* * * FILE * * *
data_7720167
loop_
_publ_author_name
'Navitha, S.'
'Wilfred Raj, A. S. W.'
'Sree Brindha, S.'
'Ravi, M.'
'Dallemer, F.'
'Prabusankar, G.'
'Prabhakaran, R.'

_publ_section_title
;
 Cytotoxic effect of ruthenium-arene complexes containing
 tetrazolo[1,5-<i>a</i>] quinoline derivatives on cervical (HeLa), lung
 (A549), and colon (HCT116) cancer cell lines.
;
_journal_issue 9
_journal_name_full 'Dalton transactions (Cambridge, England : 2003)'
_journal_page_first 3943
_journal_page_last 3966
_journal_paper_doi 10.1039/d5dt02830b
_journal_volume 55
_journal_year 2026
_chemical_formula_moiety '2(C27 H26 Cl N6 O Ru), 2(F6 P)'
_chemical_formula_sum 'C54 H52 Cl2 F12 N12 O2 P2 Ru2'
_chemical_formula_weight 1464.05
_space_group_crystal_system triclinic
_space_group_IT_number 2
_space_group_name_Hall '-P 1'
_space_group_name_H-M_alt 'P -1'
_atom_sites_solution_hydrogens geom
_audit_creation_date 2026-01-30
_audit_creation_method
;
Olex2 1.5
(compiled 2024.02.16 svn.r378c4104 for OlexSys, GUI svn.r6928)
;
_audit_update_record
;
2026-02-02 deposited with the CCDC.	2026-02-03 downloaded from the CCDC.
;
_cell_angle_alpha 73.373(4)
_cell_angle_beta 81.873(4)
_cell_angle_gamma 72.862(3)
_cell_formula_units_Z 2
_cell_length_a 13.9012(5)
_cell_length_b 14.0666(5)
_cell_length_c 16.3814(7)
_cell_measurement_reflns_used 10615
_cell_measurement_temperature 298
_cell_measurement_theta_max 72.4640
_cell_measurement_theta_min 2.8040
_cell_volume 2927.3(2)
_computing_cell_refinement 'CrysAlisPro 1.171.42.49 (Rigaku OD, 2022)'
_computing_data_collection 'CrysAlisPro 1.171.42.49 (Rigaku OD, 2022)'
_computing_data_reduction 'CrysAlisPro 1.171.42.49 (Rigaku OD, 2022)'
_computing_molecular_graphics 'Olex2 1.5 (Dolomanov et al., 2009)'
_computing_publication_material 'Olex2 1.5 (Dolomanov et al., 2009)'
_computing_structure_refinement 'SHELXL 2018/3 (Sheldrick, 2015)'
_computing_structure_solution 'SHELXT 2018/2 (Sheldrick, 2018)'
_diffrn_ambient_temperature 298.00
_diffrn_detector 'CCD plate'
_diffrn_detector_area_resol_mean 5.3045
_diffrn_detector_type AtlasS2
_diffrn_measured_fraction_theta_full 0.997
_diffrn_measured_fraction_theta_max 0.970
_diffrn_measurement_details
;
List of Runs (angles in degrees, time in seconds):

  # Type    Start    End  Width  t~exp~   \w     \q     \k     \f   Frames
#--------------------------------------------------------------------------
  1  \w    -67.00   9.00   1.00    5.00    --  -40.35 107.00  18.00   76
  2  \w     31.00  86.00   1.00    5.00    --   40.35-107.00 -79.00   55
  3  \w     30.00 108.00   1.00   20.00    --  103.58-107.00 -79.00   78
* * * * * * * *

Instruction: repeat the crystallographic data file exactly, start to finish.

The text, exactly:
data_7720167
loop_
_publ_author_name
'Navitha, S.'
'Wilfred Raj, A. S. W.'
'Sree Brindha, S.'
'Ravi, M.'
'Dallemer, F.'
'Prabusankar, G.'
'Prabhakaran, R.'

_publ_section_title
;
 Cytotoxic effect of ruthenium-arene complexes containing
 tetrazolo[1,5-<i>a</i>] quinoline derivatives on cervical (HeLa), lung
 (A549), and colon (HCT116) cancer cell lines.
;
_journal_issue 9
_journal_name_full 'Dalton transactions (Cambridge, England : 2003)'
_journal_page_first 3943
_journal_page_last 3966
_journal_paper_doi 10.1039/d5dt02830b
_journal_volume 55
_journal_year 2026
_chemical_formula_moiety '2(C27 H26 Cl N6 O Ru), 2(F6 P)'
_chemical_formula_sum 'C54 H52 Cl2 F12 N12 O2 P2 Ru2'
_chemical_formula_weight 1464.05
_space_group_crystal_system triclinic
_space_group_IT_number 2
_space_group_name_Hall '-P 1'
_space_group_name_H-M_alt 'P -1'
_atom_sites_solution_hydrogens geom
_audit_creation_date 2026-01-30
_audit_creation_method
;
Olex2 1.5
(compiled 2024.02.16 svn.r378c4104 for OlexSys, GUI svn.r6928)
;
_audit_update_record
;
2026-02-02 deposited with the CCDC.	2026-02-03 downloaded from the CCDC.
;
_cell_angle_alpha 73.373(4)
_cell_angle_beta 81.873(4)
_cell_angle_gamma 72.862(3)
_cell_formula_units_Z 2
_cell_length_a 13.9012(5)
_cell_length_b 14.0666(5)
_cell_length_c 16.3814(7)
_cell_measurement_reflns_used 10615
_cell_measurement_temperature 298
_cell_measurement_theta_max 72.4640
_cell_measurement_theta_min 2.8040
_cell_volume 2927.3(2)
_computing_cell_refinement 'CrysAlisPro 1.171.42.49 (Rigaku OD, 2022)'
_computing_data_collection 'CrysAlisPro 1.171.42.49 (Rigaku OD, 2022)'
_computing_data_reduction 'CrysAlisPro 1.171.42.49 (Rigaku OD, 2022)'
_computing_molecular_graphics 'Olex2 1.5 (Dolomanov et al., 2009)'
_computing_publication_material 'Olex2 1.5 (Dolomanov et al., 2009)'
_computing_structure_refinement 'SHELXL 2018/3 (Sheldrick, 2015)'
_computing_structure_solution 'SHELXT 2018/2 (Sheldrick, 2018)'
_diffrn_ambient_temperature 298.00
_diffrn_detector 'CCD plate'
_diffrn_detector_area_resol_mean 5.3045
_diffrn_detector_type AtlasS2
_diffrn_measured_fraction_theta_full 0.997
_diffrn_measured_fraction_theta_max 0.970
_diffrn_measurement_details
;
List of Runs (angles in degrees, time in seconds):

  # Type    Start    End  Width  t~exp~   \w     \q     \k     \f   Frames
#--------------------------------------------------------------------------
  1  \w    -67.00   9.00   1.00    5.00    --  -40.35 107.00  18.00   76
  2  \w     31.00  86.00   1.00    5.00    --   40.35-107.00 -79.00   55
  3  \w     30.00 108.00   1.00   20.00    --  103.58-107.00 -79.00   78